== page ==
Image of Hyundai Genesis Coupe 3.8

Hyundai Genesis Coupe 3.8 specs

Car type Coupe
Curb weight 1575 kg (3472 lbs)
Dimensions 4.63 m (182 in) long, 1.86 m (73 in) wide, 1.39 m (55 in) high
Power / weight 197 ps (194 bhp) / t
Torque / weight 229 Nm (169 lb-ft) / t
Introduced 2009
Origin country South Korea
Views 35.5k

Performance

Top speed 240 kph (149 mph)
0 - 40 kph 1.9 s
0 - 80 kph 4.3 s
0 - 100 kph 6.0 s
0 - 180 kph 17.2 s
0 - 200 kph 22.9 s
0 - 60 mph 5.9 s
0 - 100 mph 13.5 s
Est. 1/8 mile 9.6 s @ 83.3 mph
1/4 mile 14.0 s @ 101.3 mph
Est. 1/2 mile 22.4 s @ 123.0 mph

More acceleration times

Hyundai Genesis Coupe 3.8 acceleration graph
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Super8  5y  

@ Viking : Yeah. Some of the Ford had a disability. And some of them is very annoying.


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Viking  5y  

Yep, the most important modification necessary with the Mustang GT 5.0 is to replace the head rests. Currently, I have both turned backwards. It looks silly, and gives no neck support. However, I can't drive it and no one would ride in it with the head rests in their original position. Bad design from Ford. It will cost roughly $250 to fix this Mustang flaw.


User avatar

Viking  5y  

@Super8 thanks for the advice. I have used Bridgestone Potenza tires before, and they were good. My Jaguar wears Potenzas. So far I like the Pirelli PZero tires a lot. Very good predictable grip on dry pavement, so so in cool rain. Very good wear characteristics, almost 20k miles and still lots of tread left. Hopefully they last a long time yet, since money is still tight.


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Super8  5y  

@ Viking : You should give a Bridgestone Potenza to your Mustang for better ride. I keep my monster that i told you before in the garage because i got a little problem with my suspension. In case of that, i borrow a my father 190E Evo II to go to school.


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Viking  5y  

Yeah, I don't feel a need to modify my Mustang either. Except, I will soon replace the head rests with aftermarket adjustable ones.


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monkeypop  5y  

No joke.. if I didnt need a 4 door I'd still have a vette. If I drive my CTSV carefully keeping it in the highest possible gear I can get pretty damn good mileage out of it but nothing like the vette.

I gave up on doing drastic car mods. Seems like throwing money away and more problems than its worth. I've thrashed 4 cars with mods.. had enough. Now days you can buy a factory car that should keep you happy. Thought about doing a pulley swap when the "new" feeling goes away with the CTS but thus far its got plenty of power to keep me happy.


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Viking  5y  

monkeypop yeah, the C5 Corvette had a nice ride, and fine fuel economy. I probably shouldn't have sold it. I didn't have the Z51 suspension, so it seemed too soft for competition, but the Neon was too old/worn out by 2003, so my second Corvette went into Solo II events until I retired from competition after 2005. Perhaps foolishly, I sold the Neon in 2005 (it had 219k miles), and sold the C5 Vette in early 2007.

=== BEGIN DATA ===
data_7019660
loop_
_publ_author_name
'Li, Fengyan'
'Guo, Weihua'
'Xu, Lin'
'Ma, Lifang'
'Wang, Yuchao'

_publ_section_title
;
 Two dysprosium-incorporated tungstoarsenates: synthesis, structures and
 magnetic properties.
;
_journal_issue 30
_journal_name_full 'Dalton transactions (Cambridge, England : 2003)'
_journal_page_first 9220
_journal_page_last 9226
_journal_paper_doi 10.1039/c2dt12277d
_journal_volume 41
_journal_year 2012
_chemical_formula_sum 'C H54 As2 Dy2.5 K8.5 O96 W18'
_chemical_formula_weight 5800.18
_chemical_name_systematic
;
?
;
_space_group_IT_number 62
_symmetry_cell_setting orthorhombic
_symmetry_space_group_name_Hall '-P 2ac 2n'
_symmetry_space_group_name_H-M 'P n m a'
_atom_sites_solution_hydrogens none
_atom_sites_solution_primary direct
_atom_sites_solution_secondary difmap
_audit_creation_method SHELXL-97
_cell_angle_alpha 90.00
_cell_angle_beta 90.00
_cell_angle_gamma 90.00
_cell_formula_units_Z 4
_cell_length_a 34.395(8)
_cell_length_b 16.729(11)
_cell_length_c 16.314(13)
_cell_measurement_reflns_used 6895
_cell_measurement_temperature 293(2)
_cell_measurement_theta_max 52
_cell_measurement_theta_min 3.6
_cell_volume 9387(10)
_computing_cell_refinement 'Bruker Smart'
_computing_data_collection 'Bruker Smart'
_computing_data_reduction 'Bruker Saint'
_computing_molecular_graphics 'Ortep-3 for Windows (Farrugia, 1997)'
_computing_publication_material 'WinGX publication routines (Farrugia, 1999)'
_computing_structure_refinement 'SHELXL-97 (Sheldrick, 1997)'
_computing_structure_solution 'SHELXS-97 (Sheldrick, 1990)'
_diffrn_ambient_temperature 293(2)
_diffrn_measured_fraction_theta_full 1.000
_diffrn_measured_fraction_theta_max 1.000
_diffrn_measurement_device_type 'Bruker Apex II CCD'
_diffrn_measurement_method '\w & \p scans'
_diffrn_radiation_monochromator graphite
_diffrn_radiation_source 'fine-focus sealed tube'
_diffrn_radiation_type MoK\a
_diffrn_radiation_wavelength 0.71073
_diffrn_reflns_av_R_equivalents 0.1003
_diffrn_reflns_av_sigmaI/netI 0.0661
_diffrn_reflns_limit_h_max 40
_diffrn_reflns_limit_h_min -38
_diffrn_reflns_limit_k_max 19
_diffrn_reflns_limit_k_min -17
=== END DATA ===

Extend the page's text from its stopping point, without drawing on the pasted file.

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monkeypop  5y  

Viking

Ahh, yeah I imagine having more rubber on them and factory size tires would curb the wear issues and tramlining/walking. I was running 18X8.5 wheels with low profile tires.

The wider wheels with low profile tires helped quite a bit with torque steer.

My C5 rode better than my 4th gen Maxima but the Maxima had modified suspension. Take away the beefy stock tires and soft suspension and ride quality goes down hill quick.


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Viking  5y  

The Neon ACR was very harsh riding because of the factory race shocks, so I purchased a Corvette convertible for street use. No one wanted to ride in the Neon more than once, so I used it for personal commuting, and brought out the Vette if I had a passenger.


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Viking  5y  

@monkeypop yeah, I ran my ACR on the street. I found it amusing that two of my competitors Barry Brown and Wally Swift always trailered their Neons, but then they also competed in Road Racing. I actually watched Barry on TV a few times, back when SCCA got more coverage. I believe I had close to 2 degrees negative camber up front. SCCA rules meant stock size wheels which was 14X6 for the Neon ACR. My street tires were 195/60 HR 14s, but for competition I used 225/50-14 for the front, and 205/55-14 rear B.F. Goodrich Comp T/A R1 shaved road racing tires (DOT legal). Probably because the street tires were not low profile, I didn't have any wear problems. The Neon was a bit darty, probably because I used a little toe out in the front for quicker response, but otherwise handled fine on the street.